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In a trend that is sure to persist in this pandemic’s aftermath, one-room hotels may soon sound appealing to the distanced traveler who may favor a detached living space. Korean design outfit Z_Lab reveals its own version of the micro guesthouse — Nuwa, a living space nestled in a narrow alley in Seocheon, in Seoul’s Jongno-gu district.

With just under 30 square meters, the design team made sure that the house leaves a lasting impression on the guest. The studio reimagines the hanuk — a traditional Korean home — and incorporates native residential design into its interior.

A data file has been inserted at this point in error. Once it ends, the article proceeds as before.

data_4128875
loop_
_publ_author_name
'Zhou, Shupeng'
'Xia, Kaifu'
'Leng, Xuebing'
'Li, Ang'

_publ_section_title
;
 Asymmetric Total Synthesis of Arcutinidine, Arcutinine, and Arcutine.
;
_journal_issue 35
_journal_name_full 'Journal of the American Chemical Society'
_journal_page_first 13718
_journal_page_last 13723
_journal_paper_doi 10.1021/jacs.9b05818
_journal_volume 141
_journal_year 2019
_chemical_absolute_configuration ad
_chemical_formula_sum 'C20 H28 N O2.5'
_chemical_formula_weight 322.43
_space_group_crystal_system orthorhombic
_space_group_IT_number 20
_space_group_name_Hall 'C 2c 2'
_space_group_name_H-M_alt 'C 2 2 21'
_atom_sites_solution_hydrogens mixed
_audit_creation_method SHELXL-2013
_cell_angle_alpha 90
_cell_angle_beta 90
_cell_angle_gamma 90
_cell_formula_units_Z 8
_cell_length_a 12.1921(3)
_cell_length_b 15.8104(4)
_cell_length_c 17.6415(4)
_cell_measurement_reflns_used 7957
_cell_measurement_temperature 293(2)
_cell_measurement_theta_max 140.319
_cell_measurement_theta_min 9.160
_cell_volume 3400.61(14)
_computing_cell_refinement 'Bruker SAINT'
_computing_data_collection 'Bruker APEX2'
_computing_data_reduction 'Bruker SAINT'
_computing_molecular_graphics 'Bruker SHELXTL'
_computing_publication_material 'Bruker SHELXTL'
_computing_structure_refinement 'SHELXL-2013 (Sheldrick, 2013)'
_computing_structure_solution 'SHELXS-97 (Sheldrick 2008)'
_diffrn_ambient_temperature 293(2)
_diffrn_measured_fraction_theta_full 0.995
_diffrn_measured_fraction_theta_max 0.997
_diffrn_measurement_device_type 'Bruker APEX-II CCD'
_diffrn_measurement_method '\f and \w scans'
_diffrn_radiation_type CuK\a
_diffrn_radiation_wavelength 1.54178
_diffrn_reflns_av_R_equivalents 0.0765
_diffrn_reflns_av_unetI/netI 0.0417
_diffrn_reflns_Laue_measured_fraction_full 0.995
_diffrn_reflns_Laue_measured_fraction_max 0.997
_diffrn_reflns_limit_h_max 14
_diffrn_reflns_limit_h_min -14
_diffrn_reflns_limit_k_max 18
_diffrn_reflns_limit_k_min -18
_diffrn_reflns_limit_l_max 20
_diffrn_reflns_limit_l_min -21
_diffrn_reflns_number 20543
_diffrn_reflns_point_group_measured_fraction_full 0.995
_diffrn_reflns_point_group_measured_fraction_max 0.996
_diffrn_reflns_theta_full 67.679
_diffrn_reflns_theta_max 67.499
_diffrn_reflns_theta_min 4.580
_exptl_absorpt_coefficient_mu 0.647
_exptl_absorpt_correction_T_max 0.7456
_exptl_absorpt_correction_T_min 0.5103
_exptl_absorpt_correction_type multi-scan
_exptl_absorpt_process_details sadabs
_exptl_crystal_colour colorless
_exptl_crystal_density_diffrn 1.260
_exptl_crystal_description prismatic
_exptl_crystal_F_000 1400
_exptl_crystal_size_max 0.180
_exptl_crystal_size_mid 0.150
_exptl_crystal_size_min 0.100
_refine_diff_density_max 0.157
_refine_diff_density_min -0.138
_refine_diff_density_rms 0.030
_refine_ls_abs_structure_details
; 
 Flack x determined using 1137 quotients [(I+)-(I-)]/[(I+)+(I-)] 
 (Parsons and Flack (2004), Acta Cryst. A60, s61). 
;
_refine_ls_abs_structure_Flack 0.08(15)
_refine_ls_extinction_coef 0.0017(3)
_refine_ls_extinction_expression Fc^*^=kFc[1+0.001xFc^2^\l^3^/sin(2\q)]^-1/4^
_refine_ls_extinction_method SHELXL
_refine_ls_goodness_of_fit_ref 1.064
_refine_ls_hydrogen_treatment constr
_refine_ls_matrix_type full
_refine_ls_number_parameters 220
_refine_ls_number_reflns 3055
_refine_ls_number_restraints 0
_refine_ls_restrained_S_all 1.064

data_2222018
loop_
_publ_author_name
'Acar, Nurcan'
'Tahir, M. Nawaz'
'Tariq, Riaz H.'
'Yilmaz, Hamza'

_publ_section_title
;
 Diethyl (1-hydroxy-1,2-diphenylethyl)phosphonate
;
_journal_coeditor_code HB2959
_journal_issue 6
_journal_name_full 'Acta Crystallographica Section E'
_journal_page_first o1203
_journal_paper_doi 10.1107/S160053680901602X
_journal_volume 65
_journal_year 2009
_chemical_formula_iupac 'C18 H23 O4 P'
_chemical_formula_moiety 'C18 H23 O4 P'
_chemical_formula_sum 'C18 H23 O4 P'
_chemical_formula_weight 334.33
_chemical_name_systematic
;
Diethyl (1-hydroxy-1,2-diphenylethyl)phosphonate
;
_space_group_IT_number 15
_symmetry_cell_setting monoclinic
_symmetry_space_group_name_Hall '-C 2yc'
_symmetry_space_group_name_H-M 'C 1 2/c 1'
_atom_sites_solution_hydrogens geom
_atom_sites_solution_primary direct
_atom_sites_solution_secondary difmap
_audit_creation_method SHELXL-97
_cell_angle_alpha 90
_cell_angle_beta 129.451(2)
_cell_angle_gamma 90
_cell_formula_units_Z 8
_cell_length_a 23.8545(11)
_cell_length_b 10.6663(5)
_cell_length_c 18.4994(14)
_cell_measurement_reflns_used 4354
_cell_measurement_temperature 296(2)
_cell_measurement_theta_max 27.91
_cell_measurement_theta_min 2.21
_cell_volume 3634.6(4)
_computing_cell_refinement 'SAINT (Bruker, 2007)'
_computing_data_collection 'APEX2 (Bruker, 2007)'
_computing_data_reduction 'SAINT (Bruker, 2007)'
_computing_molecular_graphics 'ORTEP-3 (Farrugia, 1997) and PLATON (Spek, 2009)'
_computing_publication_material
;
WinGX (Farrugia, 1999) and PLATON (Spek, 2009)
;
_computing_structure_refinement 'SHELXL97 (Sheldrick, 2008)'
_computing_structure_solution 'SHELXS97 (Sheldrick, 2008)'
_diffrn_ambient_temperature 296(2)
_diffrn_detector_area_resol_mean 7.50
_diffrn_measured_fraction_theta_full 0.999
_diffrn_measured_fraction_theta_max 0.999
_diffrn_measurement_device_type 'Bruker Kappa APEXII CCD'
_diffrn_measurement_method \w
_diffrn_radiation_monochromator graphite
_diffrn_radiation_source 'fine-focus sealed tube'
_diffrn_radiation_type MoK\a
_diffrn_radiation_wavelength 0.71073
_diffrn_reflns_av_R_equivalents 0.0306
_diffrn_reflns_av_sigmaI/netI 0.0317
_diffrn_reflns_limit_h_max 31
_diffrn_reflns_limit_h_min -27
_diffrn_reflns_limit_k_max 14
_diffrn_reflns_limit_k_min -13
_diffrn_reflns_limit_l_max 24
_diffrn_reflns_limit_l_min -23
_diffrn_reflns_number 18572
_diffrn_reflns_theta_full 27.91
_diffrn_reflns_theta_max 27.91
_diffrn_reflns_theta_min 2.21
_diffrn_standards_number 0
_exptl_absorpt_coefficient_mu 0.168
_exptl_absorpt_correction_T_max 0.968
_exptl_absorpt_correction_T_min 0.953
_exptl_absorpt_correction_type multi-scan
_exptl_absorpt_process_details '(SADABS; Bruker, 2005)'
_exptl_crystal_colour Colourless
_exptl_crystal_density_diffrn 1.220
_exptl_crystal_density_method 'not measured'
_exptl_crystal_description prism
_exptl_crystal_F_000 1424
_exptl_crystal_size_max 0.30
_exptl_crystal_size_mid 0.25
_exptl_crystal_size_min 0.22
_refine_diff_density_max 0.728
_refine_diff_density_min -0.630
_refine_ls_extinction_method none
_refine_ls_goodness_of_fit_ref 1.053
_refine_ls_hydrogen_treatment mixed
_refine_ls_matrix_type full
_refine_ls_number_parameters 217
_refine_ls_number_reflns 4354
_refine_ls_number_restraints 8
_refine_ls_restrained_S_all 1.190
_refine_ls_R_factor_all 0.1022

Wood and stone adds to the its natural serenity. Cushions set on top of a low timber bench seat offers a cozy place for reading, and a long walnut-wood table with a rough stone base spansz from the bench to a sunken water bath where guests can rest their feet after a long day of walking. The sleeping nook is set right beside a large porthole, with a view of the small outdoor garden.

Junghyun Park, the studio’s principal designer, shares the Korean term wayu as a guiding principle for the living space. Literally translating to ‘laying down and sightseeing, he offers another definition: “Figuratively, it means enjoying paintings or books describing the landscape or historical sites, or appreciating small gardens at home when the time to go out into nature is not possible.”

More projects on the studio’s website.

Nuwa Studio Z_Lab Seoul
Nuwa Studio Z_Lab Seoul
Nuwa Studio Z_Lab Seoul
Nuwa Studio Z_Lab Seoul
Nuwa Studio Z_Lab Seoul
Nuwa Studio Z_Lab Seoul

Photography © Texture on Texture for Studio Z_Lab

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